First steps with Go linters

Linter is a static code analysis tool used to find programming errors, bugs, leaks of code standards, and even security flaws. These tools help developers because they save time by identifying issues before they happen in the production environment. It also keeps developers from unnecessarily checking if your colleague used the team standards.

Each programming language has their own tools: Ruby has Rubocop , JS has Eslint , and Go can’t be different. Searching at Awesome Go , a curated list of Go software, many tools can lint your code, but my favorite is golangci-lint . It is an aggregator of linting tools, meaning you only need one tool for multiple linters in your project.

You can run it during your development lifecycle by having it on your machine. The way to go is to install the official distribution for your operation system. After installing, you are ready to go and can run golangci-lint run at your terminal. Easy peasy! If you wish, you can also setup your favorite IDE to use it as default!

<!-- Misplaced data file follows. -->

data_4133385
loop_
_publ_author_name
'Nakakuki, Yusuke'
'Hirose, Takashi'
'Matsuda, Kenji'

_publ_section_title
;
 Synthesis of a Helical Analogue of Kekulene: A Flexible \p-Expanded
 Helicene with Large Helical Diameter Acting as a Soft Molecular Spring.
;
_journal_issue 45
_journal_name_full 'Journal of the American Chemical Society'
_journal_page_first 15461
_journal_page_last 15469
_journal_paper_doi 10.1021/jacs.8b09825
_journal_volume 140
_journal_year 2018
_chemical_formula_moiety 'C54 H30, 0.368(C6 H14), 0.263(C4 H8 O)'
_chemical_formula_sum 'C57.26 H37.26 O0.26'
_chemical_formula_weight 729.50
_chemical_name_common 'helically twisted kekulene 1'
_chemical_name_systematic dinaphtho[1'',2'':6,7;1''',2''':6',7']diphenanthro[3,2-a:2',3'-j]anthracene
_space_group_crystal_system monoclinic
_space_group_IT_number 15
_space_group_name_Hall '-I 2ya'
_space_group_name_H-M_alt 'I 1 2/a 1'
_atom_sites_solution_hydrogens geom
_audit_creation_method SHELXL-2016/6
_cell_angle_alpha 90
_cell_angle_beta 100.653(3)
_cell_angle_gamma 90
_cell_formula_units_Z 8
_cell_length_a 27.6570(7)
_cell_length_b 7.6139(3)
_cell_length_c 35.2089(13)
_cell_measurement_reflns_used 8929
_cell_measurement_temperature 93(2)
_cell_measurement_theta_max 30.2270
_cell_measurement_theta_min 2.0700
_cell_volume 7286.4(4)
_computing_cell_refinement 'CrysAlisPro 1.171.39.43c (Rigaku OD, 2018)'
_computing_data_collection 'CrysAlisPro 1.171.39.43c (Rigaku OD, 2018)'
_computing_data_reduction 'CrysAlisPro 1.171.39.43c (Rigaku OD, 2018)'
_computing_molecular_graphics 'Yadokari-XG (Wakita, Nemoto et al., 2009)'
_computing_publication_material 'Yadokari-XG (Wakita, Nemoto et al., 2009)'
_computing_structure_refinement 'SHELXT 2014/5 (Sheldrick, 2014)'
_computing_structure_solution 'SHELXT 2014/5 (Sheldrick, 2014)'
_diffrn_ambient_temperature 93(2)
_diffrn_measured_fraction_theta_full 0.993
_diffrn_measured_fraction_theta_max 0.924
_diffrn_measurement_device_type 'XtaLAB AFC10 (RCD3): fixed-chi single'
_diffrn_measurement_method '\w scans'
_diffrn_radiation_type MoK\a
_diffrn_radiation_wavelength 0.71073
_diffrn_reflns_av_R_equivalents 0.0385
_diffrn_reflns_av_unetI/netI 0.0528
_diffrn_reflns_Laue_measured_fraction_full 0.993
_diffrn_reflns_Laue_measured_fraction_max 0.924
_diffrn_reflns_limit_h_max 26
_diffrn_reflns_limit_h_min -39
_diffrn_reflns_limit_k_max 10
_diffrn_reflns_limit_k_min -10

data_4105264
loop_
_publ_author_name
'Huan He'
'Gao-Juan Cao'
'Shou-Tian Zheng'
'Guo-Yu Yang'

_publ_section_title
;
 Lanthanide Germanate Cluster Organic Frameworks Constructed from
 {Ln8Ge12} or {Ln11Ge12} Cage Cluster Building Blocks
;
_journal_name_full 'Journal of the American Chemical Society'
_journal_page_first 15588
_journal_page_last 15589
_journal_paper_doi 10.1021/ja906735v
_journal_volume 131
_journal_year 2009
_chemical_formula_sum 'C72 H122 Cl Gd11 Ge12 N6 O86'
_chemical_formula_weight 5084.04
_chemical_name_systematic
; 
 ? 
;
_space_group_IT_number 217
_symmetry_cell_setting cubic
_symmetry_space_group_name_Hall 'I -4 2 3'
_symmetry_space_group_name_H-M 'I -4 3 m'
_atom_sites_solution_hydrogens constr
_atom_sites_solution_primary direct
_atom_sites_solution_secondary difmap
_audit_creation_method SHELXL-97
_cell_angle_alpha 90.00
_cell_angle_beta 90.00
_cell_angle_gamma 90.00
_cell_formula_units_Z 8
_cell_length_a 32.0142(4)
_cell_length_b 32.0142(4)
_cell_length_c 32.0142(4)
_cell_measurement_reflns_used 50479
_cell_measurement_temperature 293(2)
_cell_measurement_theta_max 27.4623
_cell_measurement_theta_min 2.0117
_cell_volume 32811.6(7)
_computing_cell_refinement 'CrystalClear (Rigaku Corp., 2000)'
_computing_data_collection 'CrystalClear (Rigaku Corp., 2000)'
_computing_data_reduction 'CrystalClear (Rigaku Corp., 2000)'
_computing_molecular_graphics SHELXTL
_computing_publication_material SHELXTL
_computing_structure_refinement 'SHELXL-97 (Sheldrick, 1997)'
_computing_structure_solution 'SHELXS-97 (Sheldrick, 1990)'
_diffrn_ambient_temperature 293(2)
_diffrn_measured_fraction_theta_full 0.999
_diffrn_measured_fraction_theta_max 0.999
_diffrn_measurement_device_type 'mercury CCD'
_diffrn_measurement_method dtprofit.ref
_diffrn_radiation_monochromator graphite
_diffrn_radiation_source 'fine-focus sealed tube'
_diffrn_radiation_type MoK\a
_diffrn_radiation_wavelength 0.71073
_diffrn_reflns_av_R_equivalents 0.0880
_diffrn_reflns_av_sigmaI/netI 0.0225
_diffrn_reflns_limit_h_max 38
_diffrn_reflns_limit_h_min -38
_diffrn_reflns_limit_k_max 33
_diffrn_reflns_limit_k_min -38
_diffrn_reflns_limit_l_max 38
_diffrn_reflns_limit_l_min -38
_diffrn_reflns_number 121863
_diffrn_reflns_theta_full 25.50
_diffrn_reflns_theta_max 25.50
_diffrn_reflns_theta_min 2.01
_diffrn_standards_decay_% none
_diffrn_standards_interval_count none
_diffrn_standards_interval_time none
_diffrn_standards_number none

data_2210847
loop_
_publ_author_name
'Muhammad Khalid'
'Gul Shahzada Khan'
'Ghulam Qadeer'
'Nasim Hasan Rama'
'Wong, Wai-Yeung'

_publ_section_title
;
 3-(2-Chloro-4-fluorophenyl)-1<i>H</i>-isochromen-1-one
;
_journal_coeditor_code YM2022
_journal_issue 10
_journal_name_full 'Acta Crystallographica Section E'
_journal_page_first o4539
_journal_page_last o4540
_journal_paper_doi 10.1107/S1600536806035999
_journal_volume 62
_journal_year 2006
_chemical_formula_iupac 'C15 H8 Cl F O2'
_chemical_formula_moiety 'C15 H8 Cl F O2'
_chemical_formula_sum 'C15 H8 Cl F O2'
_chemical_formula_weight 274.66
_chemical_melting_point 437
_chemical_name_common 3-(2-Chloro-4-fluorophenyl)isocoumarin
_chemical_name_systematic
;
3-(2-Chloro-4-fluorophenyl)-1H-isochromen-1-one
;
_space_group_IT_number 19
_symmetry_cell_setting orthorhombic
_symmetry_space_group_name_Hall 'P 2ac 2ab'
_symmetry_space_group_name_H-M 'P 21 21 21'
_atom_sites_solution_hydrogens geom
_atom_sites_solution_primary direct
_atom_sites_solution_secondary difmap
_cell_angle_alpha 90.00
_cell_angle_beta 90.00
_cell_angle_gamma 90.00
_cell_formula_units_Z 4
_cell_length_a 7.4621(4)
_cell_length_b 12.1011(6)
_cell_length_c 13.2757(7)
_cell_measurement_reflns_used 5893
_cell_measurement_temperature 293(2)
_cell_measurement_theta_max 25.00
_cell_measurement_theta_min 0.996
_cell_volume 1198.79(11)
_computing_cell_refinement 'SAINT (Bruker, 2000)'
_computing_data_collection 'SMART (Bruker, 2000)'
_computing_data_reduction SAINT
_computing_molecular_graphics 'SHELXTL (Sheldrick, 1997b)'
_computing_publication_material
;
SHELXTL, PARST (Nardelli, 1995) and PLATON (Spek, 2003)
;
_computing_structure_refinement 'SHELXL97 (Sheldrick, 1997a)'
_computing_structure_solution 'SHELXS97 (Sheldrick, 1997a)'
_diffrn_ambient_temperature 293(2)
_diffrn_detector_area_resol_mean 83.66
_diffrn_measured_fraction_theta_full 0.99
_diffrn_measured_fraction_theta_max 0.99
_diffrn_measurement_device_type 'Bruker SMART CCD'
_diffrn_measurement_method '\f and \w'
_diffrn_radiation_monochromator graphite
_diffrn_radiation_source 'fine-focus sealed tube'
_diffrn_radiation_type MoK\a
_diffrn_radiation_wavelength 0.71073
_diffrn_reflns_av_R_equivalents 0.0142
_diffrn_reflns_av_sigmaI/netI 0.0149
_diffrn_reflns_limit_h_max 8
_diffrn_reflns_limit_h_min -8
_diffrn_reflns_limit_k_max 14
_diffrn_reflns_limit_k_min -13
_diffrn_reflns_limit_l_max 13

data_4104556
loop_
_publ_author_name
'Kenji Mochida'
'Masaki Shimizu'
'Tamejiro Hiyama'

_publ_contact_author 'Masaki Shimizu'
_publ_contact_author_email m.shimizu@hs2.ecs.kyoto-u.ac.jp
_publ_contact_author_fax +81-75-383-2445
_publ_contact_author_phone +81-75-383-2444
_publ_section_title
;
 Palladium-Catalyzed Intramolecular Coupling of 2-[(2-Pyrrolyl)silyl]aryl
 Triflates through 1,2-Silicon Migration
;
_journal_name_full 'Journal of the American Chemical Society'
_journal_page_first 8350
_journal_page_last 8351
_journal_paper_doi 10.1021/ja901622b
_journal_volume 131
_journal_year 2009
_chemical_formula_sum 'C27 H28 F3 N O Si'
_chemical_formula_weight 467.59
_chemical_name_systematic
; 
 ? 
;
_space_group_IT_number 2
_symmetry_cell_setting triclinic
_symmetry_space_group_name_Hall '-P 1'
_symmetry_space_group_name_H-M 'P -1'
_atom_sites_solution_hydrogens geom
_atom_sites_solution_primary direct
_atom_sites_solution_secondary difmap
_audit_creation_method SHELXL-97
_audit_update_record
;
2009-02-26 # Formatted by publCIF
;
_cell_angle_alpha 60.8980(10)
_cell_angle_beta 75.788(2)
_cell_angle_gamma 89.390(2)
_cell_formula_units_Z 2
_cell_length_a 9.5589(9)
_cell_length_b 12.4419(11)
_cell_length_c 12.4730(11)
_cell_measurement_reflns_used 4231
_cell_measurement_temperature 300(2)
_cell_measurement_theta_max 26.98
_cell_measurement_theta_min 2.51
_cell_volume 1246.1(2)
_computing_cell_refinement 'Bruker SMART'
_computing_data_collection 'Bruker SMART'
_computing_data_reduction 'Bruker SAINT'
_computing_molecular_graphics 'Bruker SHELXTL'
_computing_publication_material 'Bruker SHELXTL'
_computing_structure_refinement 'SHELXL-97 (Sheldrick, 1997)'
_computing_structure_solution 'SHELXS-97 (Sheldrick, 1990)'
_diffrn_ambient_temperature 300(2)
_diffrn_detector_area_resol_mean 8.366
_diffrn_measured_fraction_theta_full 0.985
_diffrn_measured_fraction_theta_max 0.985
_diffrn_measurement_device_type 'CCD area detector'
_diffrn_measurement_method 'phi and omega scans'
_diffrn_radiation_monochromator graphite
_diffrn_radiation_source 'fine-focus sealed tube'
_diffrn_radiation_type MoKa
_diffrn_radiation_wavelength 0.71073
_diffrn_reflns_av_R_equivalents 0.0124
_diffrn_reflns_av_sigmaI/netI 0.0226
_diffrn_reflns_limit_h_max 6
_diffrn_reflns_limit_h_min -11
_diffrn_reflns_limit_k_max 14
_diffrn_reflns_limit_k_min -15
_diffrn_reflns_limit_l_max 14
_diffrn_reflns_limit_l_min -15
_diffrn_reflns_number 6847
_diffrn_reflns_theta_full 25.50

The coolest about this tool is being able to configure it using configuration files, being able to even choose which linting will be executed, what is the desired parallelism, rules for each linter, etc. To configure your project, create a .golangci.yml file and place your settings there. There is a reference file from the developers that shows all the possibilities, but it is too complex. @maratori made an excellent curation of the best configuration, and you can find it here !

Having a configuration file for your project, you can ensure that everyone has the same checkings as you during their development lifecycle. You can also use it within your CI, ensuring extra confidence when reviewing your colleagues’ PR. If your team uses GitHub Actions, there is one ready-to-go action .

This is a small blog post presenting the golangci-lint tool and demonstrating how to use it. If you wish to know more about it, visit their website .

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